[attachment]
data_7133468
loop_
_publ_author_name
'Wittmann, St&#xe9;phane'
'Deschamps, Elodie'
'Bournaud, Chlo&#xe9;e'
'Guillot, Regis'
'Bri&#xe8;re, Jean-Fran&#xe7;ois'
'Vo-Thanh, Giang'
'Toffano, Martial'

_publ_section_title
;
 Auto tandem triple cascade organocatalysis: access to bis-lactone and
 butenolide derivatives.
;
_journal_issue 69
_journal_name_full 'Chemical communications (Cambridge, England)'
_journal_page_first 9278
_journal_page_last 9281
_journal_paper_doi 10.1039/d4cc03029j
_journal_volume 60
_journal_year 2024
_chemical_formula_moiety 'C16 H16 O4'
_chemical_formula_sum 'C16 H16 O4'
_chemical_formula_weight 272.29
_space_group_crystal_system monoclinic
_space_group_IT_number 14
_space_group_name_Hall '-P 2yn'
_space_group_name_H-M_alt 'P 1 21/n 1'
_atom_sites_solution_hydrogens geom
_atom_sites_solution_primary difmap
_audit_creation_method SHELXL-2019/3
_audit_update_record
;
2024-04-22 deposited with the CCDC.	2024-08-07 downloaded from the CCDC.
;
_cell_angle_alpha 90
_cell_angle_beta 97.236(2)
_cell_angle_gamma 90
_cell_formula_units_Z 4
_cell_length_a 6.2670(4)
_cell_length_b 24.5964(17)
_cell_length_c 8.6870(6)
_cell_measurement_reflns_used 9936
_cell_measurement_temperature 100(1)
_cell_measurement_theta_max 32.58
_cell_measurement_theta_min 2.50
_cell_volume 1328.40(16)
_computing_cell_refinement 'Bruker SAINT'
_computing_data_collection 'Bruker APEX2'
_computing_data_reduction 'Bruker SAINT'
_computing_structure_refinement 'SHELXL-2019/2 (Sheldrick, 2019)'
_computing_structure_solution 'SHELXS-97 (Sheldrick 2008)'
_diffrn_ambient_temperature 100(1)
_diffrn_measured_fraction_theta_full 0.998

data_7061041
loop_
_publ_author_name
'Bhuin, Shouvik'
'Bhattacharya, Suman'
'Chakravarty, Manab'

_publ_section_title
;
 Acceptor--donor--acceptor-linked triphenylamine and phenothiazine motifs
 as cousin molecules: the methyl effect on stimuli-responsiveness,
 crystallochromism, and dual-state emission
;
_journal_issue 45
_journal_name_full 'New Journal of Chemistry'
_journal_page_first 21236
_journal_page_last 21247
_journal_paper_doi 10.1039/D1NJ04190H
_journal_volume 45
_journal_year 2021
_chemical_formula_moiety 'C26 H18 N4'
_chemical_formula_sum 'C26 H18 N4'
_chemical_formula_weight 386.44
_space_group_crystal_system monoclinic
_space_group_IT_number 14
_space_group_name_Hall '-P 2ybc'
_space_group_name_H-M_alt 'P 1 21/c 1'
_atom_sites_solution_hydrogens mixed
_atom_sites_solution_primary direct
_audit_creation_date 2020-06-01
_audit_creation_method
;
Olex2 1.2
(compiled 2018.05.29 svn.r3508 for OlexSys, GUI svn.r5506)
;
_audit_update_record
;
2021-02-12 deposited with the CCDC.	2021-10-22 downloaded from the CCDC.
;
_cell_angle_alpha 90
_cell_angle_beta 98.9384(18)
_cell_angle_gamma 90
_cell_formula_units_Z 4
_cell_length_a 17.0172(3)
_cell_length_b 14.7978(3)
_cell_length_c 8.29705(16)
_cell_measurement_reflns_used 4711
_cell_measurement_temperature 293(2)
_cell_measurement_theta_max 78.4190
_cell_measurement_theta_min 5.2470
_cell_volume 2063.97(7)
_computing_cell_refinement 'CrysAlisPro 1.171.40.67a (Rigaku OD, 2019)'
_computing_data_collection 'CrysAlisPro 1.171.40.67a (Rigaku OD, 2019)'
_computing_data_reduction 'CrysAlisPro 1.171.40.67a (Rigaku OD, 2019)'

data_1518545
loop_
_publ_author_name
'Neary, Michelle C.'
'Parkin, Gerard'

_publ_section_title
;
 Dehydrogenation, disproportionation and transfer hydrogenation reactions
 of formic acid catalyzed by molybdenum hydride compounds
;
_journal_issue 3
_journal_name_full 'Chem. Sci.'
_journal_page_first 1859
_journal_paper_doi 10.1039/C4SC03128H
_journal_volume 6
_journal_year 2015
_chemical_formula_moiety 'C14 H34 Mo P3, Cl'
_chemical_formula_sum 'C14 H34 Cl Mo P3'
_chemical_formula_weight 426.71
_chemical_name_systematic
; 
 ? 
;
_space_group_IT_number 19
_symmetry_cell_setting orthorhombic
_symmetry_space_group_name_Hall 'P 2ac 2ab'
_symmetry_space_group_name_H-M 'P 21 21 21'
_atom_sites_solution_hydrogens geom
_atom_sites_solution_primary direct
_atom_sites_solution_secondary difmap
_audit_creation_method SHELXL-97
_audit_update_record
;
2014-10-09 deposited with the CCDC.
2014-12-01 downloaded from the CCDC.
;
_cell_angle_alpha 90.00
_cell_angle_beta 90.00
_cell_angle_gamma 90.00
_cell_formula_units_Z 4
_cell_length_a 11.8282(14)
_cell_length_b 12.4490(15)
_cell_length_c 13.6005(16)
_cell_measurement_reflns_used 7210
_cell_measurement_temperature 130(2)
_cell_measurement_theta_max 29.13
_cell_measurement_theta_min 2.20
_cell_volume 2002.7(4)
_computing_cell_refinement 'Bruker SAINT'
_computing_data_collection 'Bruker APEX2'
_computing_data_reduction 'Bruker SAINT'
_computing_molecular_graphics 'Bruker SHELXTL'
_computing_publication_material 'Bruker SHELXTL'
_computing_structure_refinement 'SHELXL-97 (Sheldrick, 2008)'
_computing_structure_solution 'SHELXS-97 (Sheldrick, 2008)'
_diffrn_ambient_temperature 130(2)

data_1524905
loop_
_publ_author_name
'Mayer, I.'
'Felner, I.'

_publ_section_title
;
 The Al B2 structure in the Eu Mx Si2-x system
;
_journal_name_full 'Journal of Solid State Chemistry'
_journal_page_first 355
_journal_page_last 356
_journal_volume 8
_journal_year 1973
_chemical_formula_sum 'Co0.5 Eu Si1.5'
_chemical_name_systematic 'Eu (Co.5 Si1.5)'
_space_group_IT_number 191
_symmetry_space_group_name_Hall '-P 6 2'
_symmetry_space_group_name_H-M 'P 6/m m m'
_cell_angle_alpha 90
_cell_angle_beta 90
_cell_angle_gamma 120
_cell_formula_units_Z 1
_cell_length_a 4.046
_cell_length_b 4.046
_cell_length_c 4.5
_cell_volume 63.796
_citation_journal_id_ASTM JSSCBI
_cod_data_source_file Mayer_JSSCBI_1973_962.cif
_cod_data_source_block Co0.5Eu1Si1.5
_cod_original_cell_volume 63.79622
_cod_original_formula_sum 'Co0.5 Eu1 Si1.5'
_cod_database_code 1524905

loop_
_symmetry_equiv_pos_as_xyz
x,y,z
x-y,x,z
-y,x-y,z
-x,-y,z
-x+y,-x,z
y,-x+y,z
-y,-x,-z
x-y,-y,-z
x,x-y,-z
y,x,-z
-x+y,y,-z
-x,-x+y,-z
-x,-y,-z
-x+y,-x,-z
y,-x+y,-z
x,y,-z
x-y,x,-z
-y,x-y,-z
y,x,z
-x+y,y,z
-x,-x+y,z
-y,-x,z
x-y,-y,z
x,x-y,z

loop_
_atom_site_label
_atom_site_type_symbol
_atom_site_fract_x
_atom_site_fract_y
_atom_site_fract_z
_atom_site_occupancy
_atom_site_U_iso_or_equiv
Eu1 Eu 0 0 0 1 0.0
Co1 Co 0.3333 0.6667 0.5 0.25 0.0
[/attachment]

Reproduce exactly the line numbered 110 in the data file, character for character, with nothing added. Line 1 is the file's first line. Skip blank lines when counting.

loop_